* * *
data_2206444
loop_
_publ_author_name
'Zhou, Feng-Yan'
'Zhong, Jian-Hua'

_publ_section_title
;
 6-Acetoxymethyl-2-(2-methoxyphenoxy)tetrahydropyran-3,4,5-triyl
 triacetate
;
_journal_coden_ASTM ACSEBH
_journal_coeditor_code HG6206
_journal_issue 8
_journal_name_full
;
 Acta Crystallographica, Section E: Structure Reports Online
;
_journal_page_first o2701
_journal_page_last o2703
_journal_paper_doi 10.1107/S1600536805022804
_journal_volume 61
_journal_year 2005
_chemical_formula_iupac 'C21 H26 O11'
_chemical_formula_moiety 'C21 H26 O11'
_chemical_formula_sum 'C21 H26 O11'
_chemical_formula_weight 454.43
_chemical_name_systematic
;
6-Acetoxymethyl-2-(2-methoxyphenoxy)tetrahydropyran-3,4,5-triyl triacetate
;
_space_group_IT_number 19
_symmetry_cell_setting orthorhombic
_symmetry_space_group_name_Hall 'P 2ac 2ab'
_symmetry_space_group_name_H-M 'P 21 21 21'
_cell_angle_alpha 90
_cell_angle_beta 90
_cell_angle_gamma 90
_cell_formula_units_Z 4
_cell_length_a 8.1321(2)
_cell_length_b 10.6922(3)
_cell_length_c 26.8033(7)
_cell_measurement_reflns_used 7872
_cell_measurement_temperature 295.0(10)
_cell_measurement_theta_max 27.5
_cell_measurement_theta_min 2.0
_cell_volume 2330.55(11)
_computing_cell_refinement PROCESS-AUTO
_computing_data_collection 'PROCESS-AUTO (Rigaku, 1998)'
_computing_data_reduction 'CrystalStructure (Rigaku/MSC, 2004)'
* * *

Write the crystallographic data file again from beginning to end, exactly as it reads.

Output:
data_2206444
loop_
_publ_author_name
'Zhou, Feng-Yan'
'Zhong, Jian-Hua'

_publ_section_title
;
 6-Acetoxymethyl-2-(2-methoxyphenoxy)tetrahydropyran-3,4,5-triyl
 triacetate
;
_journal_coden_ASTM ACSEBH
_journal_coeditor_code HG6206
_journal_issue 8
_journal_name_full
;
 Acta Crystallographica, Section E: Structure Reports Online
;
_journal_page_first o2701
_journal_page_last o2703
_journal_paper_doi 10.1107/S1600536805022804
_journal_volume 61
_journal_year 2005
_chemical_formula_iupac 'C21 H26 O11'
_chemical_formula_moiety 'C21 H26 O11'
_chemical_formula_sum 'C21 H26 O11'
_chemical_formula_weight 454.43
_chemical_name_systematic
;
6-Acetoxymethyl-2-(2-methoxyphenoxy)tetrahydropyran-3,4,5-triyl triacetate
;
_space_group_IT_number 19
_symmetry_cell_setting orthorhombic
_symmetry_space_group_name_Hall 'P 2ac 2ab'
_symmetry_space_group_name_H-M 'P 21 21 21'
_cell_angle_alpha 90
_cell_angle_beta 90
_cell_angle_gamma 90
_cell_formula_units_Z 4
_cell_length_a 8.1321(2)
_cell_length_b 10.6922(3)
_cell_length_c 26.8033(7)
_cell_measurement_reflns_used 7872
_cell_measurement_temperature 295.0(10)
_cell_measurement_theta_max 27.5
_cell_measurement_theta_min 2.0
_cell_volume 2330.55(11)
_computing_cell_refinement PROCESS-AUTO
_computing_data_collection 'PROCESS-AUTO (Rigaku, 1998)'
_computing_data_reduction 'CrystalStructure (Rigaku/MSC, 2004)'